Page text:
Tuesday, 1 October 2013

Sound EG3: Bride of Chucky

Ronny Yu, 1998
Midwinter Productions Inc.Universal Pictures (prod.)

Budget: $25M; US box office: $32M

Opening duration:
Rottentomatoes.com 42%; IMDB 5.2.

Summary/Ideas I Might Use
Any non-diegetic (or diegetic) sounds go quiet just before something shocking happens. This adds to the tension of the scene, and makes people jump more (therefore better horror film?).

The fourth movie in the Chucky franchise, Chucky finds himself a perfect mate to kill and revive into a doll's body.

Sound Analysis
The music begins with string instruments and slow drawn out notes. Subconsciously you hold your breath on long notes because it is tense. The timpani beats represent heart beat or footsteps (it is polysemic). This shows us the movie could be thriller, horror, or mystery.

The soundtrack designed to cause tension (timpani and string instruments are signifiers).
The audience is being manipulated emotionally and physically through the music.

Commutation test - if you switched strings for a kazoo the meaning changes, from horror to comedy.

Next, more drums come in and get more fast paced. The fast paced percussion unconsciously speeds your heartbeat up. Diegetic sound begins, of footsteps, a gate, rain, a key in a lock. There is no dialogue until he gets into the car. There is exaggerated diegetic sound of the phone dialling and a voice on phone. This is to give the audience clear info and steer the audience. It sounds like a dumb blonde on phone, this shows through sound you can interpret the character.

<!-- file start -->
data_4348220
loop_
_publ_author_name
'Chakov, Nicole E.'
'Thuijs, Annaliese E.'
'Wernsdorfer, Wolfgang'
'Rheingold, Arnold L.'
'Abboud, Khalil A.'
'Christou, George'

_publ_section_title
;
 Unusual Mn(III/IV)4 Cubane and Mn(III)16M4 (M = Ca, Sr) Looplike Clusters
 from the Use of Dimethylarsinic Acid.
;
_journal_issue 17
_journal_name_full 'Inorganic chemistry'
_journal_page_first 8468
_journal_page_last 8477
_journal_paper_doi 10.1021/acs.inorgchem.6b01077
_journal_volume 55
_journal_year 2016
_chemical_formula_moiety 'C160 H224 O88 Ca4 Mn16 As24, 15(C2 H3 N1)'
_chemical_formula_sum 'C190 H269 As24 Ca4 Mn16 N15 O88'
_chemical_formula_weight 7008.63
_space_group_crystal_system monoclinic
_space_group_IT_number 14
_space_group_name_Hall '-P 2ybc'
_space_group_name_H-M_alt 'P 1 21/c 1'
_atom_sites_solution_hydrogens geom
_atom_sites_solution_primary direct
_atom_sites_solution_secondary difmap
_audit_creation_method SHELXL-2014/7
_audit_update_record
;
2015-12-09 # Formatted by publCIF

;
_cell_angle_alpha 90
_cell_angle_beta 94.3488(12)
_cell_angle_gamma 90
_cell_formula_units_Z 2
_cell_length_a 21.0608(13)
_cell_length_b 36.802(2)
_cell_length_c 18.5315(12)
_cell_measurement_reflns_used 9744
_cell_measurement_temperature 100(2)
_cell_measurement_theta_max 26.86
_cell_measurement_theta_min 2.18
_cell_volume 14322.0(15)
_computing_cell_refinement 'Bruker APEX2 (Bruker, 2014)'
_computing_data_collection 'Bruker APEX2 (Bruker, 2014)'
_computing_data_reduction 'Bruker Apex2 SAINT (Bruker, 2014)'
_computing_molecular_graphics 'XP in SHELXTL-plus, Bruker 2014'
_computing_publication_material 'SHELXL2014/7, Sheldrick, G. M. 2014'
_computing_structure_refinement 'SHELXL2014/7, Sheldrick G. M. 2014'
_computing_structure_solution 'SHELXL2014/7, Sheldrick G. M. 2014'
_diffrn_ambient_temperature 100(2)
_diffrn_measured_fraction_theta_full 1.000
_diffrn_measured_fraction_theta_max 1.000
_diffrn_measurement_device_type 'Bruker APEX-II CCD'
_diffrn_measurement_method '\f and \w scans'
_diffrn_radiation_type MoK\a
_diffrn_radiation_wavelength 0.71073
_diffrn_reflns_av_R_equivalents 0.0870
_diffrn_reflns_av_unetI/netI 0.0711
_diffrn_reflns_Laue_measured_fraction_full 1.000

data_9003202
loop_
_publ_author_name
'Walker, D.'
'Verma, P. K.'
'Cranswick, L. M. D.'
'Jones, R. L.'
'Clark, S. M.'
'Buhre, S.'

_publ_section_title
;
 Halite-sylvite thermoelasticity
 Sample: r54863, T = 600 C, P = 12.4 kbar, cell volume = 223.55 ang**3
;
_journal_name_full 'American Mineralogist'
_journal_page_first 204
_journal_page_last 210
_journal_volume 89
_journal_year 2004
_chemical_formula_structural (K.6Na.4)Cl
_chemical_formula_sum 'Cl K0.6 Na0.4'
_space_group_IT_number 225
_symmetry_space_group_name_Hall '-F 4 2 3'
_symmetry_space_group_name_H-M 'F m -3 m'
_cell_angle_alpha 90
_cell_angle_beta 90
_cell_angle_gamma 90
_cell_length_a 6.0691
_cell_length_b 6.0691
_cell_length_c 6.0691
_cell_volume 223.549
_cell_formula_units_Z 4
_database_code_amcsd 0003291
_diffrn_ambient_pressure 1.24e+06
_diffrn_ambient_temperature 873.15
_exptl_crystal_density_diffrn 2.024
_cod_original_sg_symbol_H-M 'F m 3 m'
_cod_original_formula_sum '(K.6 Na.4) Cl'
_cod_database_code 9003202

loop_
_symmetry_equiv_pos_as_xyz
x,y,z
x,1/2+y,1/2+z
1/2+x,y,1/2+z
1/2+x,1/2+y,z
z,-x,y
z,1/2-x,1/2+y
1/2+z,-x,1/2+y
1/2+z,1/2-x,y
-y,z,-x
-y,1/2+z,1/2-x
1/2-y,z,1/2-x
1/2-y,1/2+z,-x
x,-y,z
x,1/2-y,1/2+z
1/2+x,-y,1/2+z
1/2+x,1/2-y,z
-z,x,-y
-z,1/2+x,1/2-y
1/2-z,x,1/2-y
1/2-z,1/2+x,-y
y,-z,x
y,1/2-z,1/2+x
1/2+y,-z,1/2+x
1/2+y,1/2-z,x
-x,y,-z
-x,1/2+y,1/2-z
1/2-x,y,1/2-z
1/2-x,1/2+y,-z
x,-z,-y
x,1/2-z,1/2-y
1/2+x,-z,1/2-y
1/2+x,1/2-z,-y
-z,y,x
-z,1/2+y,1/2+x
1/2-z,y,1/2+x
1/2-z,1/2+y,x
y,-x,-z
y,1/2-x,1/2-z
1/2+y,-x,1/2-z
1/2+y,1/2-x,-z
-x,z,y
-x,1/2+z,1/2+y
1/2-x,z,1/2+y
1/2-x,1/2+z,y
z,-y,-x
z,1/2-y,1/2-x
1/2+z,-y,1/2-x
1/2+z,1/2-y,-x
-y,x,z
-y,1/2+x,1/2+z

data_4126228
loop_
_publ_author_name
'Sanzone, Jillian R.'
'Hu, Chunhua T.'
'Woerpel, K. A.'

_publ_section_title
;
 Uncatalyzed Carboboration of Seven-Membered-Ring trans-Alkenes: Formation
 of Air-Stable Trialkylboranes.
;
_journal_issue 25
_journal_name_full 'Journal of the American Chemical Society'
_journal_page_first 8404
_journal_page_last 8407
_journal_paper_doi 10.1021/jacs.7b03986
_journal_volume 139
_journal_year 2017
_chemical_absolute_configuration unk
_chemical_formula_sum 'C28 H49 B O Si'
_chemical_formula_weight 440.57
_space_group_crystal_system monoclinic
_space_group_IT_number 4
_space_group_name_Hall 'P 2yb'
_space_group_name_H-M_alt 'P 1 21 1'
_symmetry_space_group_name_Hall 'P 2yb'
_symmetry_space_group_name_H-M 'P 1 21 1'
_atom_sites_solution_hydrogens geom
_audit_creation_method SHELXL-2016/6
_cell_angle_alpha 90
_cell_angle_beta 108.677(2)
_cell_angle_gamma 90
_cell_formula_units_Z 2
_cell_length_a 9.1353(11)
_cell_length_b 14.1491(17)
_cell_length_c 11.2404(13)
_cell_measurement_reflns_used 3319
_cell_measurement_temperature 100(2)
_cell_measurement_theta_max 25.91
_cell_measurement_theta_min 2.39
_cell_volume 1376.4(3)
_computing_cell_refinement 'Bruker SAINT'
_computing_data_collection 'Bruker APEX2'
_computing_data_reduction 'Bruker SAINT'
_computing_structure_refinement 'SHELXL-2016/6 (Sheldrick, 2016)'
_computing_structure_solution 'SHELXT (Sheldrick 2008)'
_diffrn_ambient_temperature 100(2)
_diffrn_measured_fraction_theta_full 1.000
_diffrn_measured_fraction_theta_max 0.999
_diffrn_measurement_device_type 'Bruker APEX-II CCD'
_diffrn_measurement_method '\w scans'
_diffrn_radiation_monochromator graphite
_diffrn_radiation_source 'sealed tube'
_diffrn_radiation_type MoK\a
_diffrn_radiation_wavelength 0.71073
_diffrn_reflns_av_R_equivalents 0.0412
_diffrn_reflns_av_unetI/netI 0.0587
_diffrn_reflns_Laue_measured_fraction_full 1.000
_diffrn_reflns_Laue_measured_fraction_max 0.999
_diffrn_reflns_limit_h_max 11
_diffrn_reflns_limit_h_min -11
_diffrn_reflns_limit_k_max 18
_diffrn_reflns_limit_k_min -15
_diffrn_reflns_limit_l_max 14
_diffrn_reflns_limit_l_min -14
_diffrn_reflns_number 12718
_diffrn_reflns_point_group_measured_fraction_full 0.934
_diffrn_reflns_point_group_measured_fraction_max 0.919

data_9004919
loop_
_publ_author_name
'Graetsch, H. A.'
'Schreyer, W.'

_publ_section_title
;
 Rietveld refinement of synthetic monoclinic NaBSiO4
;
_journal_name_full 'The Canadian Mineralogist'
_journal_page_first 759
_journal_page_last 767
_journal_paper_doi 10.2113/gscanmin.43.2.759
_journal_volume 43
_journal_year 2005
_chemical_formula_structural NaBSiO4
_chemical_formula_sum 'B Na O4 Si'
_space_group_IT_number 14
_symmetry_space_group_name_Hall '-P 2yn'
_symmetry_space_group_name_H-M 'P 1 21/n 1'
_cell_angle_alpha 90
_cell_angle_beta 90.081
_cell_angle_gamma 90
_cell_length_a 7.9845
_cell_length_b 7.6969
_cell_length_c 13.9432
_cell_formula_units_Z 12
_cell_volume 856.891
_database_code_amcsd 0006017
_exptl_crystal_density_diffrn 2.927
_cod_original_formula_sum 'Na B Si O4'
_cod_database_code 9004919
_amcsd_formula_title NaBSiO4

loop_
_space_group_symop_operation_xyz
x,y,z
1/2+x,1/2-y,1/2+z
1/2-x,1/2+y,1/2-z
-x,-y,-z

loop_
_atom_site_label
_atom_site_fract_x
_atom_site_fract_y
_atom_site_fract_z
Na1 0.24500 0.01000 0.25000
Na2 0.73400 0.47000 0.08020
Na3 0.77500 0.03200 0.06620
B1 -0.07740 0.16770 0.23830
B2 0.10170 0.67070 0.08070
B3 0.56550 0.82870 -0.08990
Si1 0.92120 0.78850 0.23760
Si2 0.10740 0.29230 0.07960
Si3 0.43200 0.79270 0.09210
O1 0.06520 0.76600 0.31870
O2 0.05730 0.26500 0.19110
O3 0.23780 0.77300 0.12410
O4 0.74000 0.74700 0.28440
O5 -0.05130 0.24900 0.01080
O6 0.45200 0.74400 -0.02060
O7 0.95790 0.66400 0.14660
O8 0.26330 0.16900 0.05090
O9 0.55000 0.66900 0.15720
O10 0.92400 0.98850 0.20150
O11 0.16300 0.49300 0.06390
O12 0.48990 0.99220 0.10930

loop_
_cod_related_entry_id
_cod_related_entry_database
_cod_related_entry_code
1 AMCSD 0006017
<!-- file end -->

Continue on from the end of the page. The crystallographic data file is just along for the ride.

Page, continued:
The dripping water sound reinforces the grim scene. A long note is used to make the audience hold their breath to see what happens next. The music cuts off then a few seconds later the man gets an electric shock, which makes you focus on that noise and makes you jump. The sound goes quiet, then the loud sound makes you jump, accompanied with fast paced music, which all adds to the shock and the scene.

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